Oh, the things we do to save money on gas! Have you ever driven around the neighborhood looking for the cheapest station? Do you have one of those discount cards that gets you $0.05 off on the third Tuesday of the month?
Any way you shake it, no one likes to pay at the pump. Yet there’s one tried and true method to get money back from your gas purchases: Own the companies that bring you gasoline. Why let all of those dollars you spend on gasoline simply burn up in your engine when you could be getting some of that money back from the companies that found it, made it, transported it, or sold it to you?
Let’s look at three simple investment strategies that will take that money going into your tank and put it back into your pocket.
1. Sell the shovels so others can dig for oil
From the beginning, oil exploration has been a speculator’s game. While some drillers made it big, several others lost their shirts. Today, drilling has become much more advanced, and the chance of finding oil is much better, but there’s still no guarantee that oil will be found at every well.
What every well does have, though, is drilling equipment. And what better time to be in the oil-services industry than 2013? The exploration and production industry plans to spend a record $644 billion in capital expenditures to drill for new resources. And with some market projections showing that oil could go as high as $250 a barrel by the end of the decade, this trend will probably continue for quite some time.
Of all the companies in this space, one stands out among the rest as the one-stop-shop for everything drilling equipment and services: National-Oilwell Varco, Inc. (NYSE:NOV) . From simple replaceable parts such as drill bits to complex deepwater drilling ships, National Oilwell Varco is the world’s largest supplier of rig equipment, with a market share of about 60%.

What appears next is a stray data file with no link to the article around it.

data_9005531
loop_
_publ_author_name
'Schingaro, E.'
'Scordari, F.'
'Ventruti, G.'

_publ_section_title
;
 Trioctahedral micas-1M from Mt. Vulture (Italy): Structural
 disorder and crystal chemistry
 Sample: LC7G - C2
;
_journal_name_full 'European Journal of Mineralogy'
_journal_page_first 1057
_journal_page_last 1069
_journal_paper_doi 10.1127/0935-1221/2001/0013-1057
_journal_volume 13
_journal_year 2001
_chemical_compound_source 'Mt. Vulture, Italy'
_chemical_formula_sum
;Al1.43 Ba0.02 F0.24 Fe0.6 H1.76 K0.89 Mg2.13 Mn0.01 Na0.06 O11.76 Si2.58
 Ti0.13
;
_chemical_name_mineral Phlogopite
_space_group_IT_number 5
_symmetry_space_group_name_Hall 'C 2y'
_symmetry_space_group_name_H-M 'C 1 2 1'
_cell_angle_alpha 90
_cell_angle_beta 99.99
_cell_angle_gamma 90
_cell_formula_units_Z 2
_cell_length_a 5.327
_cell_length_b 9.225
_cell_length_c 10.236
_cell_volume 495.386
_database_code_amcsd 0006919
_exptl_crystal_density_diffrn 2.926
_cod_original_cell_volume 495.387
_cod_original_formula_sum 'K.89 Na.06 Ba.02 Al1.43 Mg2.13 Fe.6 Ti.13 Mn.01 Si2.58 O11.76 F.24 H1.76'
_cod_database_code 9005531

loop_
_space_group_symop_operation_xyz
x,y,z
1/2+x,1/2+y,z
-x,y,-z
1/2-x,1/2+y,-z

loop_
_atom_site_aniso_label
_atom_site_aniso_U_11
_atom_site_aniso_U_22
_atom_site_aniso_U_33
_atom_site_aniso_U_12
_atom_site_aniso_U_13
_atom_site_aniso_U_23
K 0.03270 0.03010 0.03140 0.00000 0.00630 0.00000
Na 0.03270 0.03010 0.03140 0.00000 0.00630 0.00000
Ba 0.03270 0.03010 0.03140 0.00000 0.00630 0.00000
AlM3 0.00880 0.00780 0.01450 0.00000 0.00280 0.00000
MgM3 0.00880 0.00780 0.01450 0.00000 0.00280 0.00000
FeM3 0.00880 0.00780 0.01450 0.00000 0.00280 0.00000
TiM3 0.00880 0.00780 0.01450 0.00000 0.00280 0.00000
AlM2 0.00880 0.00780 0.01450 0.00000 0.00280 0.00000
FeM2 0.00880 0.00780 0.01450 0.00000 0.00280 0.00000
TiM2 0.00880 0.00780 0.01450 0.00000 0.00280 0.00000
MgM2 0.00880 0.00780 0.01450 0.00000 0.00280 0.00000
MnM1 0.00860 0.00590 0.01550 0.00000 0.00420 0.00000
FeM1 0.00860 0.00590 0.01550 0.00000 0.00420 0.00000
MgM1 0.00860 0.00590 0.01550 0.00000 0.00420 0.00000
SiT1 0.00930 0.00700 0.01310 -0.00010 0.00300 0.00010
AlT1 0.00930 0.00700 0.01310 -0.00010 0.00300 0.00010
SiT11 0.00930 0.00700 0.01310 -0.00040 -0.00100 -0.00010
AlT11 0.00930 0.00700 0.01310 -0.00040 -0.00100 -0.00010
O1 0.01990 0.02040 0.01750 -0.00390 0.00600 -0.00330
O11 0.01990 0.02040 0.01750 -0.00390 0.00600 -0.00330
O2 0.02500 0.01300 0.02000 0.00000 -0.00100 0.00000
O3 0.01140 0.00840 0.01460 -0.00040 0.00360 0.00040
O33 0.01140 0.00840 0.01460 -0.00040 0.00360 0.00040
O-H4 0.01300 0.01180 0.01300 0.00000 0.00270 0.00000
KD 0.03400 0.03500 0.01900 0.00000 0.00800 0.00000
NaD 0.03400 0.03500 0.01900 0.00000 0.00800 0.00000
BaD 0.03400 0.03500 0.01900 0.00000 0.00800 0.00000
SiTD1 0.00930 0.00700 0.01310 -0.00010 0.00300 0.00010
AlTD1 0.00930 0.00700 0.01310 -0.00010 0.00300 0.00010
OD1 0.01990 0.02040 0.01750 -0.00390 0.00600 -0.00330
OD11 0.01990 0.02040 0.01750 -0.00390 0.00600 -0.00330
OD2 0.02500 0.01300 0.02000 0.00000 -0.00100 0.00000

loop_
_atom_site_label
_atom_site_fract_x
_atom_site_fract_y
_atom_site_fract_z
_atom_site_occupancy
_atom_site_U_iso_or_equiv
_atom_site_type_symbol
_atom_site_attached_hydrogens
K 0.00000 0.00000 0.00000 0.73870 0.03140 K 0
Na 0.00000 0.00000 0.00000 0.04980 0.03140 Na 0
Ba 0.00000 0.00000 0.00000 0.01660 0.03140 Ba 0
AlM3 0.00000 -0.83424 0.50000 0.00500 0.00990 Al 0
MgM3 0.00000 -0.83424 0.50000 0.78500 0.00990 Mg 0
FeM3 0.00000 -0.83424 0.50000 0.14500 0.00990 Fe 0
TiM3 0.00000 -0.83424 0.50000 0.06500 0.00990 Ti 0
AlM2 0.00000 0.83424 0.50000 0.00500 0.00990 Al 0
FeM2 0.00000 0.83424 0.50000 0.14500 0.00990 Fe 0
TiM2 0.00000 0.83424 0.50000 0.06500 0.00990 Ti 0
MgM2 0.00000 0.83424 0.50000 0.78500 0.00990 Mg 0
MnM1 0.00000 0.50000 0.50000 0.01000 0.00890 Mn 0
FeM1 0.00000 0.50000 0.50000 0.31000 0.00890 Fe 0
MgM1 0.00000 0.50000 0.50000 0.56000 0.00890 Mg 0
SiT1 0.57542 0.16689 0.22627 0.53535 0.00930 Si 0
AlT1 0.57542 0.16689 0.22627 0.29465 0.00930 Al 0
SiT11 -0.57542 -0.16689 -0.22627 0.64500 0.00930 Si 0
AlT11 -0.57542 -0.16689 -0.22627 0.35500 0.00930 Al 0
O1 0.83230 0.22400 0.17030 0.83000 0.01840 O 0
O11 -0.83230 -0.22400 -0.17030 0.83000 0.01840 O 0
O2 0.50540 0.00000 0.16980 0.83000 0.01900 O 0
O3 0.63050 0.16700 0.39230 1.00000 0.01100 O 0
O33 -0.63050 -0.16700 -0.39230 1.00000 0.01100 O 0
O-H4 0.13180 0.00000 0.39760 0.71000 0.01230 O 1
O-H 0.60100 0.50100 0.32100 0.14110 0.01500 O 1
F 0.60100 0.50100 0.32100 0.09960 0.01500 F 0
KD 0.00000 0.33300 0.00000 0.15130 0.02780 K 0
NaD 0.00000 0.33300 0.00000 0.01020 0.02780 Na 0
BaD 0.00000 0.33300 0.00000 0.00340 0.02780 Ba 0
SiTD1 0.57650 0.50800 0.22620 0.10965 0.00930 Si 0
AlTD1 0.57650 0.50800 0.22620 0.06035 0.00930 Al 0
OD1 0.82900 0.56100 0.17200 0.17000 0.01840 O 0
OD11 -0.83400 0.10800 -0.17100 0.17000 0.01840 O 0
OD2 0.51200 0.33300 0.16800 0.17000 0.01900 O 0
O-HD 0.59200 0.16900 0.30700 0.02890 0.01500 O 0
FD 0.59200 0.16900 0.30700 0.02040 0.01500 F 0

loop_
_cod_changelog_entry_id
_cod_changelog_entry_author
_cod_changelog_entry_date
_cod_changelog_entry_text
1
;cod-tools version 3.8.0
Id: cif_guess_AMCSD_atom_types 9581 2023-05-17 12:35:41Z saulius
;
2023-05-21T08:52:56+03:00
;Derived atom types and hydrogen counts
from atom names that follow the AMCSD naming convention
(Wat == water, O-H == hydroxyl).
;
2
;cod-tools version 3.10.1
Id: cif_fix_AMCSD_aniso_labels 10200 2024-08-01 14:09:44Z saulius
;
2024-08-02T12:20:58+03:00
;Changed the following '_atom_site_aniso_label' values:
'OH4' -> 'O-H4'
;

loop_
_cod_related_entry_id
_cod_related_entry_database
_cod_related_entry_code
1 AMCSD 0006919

Those who got in early with NOV have been richly rewarded. The company’s share price is up more than 1,000% since its initial public offering in 1996, and 500% over the past 10 years. In addition, it issued its first quarterly dividend in 2010 and has raised it by 30% since. Granted, NOV’s 0.8% dividend yield looks pretty small when compared with industry giant Schlumberger Limited. (NYSE:SLB)‘s 1.8% yield, but the new technologies for shale drilling give NOV plenty of room to grow both its income and its dividend.
2. If oil needs a ride, help take it there
A large part of the success of the recent U.S. energy renaissance has hinged on our energy infrastructure. When all of this new oil and gas started coming out of the ground, we didn’t have enough pipeline to support it. Slowly but surely, midstream energy companies have picked up the slack and laid thousands of miles of pipeline to keep oil and gas flowing smoothly across the United States. With so much added production yet to happen, the Oil & Gas Journal expects $38 billion to be spent on new pipelines in 2013 to keep pace with demand.
What makes investing in oil and gas pipeline companies lucrative is that they’re relatively stable outfits with predictable revenues. Most of these companies have supply contracts for several years, and so the cash flows from those contracts can be assumed with a large amount of certainty. Building out new pipelines can be very capital intensive, but the capital to maintain those pipelines is considerably smaller. So many of these companies have leftover cash flows that they return to shareholders through large distributions.